'People like our sense of pent-up misery and fear' | Jon Richardson and Lucy Beaumont on the return of Meet The Richardsons © UKTV

'People like our sense of pent-up misery and fear'

Jon Richardson and Lucy Beaumont on the return of Meet The Richardsons

As Meet The Richardsons returns for a third series on Dave, Lucy Beaumont and Jon Richardson talk about moving to Leeds, misogyny in comedy and Lucy’s mum getting a bit too into the storylines…

How chuffed were you to get a third series?

Jon: We still can't believe we got away with the second series. We filmed it through lockdown but it looked just like a normal series, even though we took precautions. So the third series was a breeze; we could go anywhere and do anything. The gloves were off. We've got the new house, new location, new people and it’s re-energised it

Why do you think it's so popular?

Lucy: We really try to just go for laughs. We never wanted to go serious or start talking about our marriage. We’ve kept it silly. When we first did publicity for it, we said it's a documentary. We can be honest now, it's a sitcom. It's written but so much is real in it.

Jon: There’s a movement towards overt discussions of problems, and then there's the very traditional British view that that's all just beneath the surface. You can see what all our issues are, but we carry on as if nothing's happening. I think people like that sense of pent-up misery and fear that we have.

It's edited so the couch scenes go on for days. It's staggering how long we can sit on a couch and argue. But there are no lengthy scenes or playing the awkward silence - it's just a setup and a gag, and then we move on.

How much of it is scripted?

Lucy: I usually write notes of real things that have happened whether in the house or at work Then Tim [Reid] and I look at how we can make them into storylines. So half is real and half engineered.

Jon: For the start of the new series, we see Lucy on Pointless - you couldn’t script that. But then we take the story from there.

Lucy: Our producer was worried there wasn't enough mileage in us but now he thinks we're all right. It could run and run. Luckily Jon’s personality is so fitted to a sitcom because he's deeply flawed and has no awareness that he is.

What are the main changes since the last series?

Lucy: We’ve moved , which I was really worried about because people really liked Hebden Bridge and the Dog and Bastard [the pub Jon made in his shed[. Plus we’ve moved to a big shiny vulgar modern – like a footballer’s WAG – house, so it’s not as endearing. But luckily it's lifted it.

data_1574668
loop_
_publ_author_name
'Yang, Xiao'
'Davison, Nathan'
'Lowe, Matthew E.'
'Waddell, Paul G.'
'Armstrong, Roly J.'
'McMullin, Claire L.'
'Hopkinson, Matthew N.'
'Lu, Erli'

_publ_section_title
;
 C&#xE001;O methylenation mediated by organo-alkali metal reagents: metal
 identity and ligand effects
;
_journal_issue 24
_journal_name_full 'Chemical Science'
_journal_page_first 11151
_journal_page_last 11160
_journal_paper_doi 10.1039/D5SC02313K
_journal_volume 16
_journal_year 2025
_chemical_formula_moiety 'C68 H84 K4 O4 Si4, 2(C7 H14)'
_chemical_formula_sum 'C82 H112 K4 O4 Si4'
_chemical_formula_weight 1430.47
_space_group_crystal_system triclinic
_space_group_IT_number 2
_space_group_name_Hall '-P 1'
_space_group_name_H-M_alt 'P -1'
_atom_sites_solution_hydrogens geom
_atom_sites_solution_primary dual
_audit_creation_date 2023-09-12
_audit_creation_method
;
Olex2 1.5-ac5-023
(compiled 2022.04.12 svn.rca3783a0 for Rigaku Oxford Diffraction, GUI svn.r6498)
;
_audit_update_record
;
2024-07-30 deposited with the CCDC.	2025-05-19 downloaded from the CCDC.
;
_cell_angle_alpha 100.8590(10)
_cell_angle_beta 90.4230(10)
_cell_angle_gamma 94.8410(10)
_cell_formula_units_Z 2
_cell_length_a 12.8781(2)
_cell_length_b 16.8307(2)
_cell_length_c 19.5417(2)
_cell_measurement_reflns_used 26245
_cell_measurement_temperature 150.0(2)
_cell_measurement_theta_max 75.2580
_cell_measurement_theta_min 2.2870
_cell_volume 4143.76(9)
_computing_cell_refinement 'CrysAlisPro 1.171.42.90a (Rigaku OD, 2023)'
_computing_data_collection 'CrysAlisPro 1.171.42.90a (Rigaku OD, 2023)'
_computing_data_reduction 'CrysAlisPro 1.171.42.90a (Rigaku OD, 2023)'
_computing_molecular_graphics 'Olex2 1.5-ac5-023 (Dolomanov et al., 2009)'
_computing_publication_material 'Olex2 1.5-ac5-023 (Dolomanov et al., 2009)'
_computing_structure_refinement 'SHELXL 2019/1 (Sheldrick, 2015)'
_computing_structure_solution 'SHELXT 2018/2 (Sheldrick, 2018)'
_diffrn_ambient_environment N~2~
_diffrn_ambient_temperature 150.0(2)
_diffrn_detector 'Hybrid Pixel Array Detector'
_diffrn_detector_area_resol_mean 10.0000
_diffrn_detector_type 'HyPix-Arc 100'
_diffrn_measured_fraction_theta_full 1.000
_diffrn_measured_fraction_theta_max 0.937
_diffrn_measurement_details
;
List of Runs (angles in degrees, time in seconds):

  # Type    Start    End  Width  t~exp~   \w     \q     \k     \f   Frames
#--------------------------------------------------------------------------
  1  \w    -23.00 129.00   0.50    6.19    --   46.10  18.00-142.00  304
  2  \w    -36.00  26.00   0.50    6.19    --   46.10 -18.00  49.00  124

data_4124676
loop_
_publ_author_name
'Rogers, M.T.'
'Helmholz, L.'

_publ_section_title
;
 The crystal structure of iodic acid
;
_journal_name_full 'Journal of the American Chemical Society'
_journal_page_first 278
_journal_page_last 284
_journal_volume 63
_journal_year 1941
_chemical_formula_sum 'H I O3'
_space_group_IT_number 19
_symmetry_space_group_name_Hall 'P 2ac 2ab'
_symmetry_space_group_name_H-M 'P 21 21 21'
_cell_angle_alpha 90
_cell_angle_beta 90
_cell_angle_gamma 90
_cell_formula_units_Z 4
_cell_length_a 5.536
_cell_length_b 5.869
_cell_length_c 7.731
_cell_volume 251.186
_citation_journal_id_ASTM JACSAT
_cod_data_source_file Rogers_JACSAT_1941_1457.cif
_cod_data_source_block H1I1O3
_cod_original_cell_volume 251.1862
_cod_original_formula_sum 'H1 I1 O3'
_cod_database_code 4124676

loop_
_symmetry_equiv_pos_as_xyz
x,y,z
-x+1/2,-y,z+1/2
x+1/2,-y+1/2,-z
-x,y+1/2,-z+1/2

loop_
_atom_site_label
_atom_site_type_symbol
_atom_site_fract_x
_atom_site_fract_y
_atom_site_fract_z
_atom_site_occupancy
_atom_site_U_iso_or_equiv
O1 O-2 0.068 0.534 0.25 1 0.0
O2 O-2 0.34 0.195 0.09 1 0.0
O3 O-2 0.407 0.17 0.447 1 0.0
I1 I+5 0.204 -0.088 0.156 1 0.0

Jon: It’s put us on the back foot. We've gone from being the powerful ones in the valley to somewhere where the neighbours are taller and richer than us, and don't know who we are.

You moved to Leeds. Why there?

Lucy:We were very cut off where we were and we were getting excited about going to garden centres. It’d take us eight hours round trip to get to London and although it was idyllic, we were thinking where we want to be potentially for the next 15 to 20 years. Leeds has everything; I don't think you can outgrow it. I was starting to wear Crocs and we had no sex life.

Jon: Now we have no sex life but she’s wearing different shoes.  It has footballers too. We’re next to Kalvin Phillips [of Leeds FC[ who I try to do a podcast with but never succeed.

Your old neighbours are obviously sad about you moving…

Jon: Emma and Damion were our real neighbours, not actors, and one of my favourite scenes is when they meet the new neighbours and see the new house. You know exactly how they feel about it.

Damion's like an amazing Hollywood actor because he's just being himself. He thought the house was a bit big, posh and pompous, and it comes across in the way he reaches across for a salt and vinegar crisp.

Lucy: My mum Gill's got better and better at being herself, too. We've been lucky we haven't had to use many actors.

Have you used many in this series? Like your new ‘sex badger’ neighbours?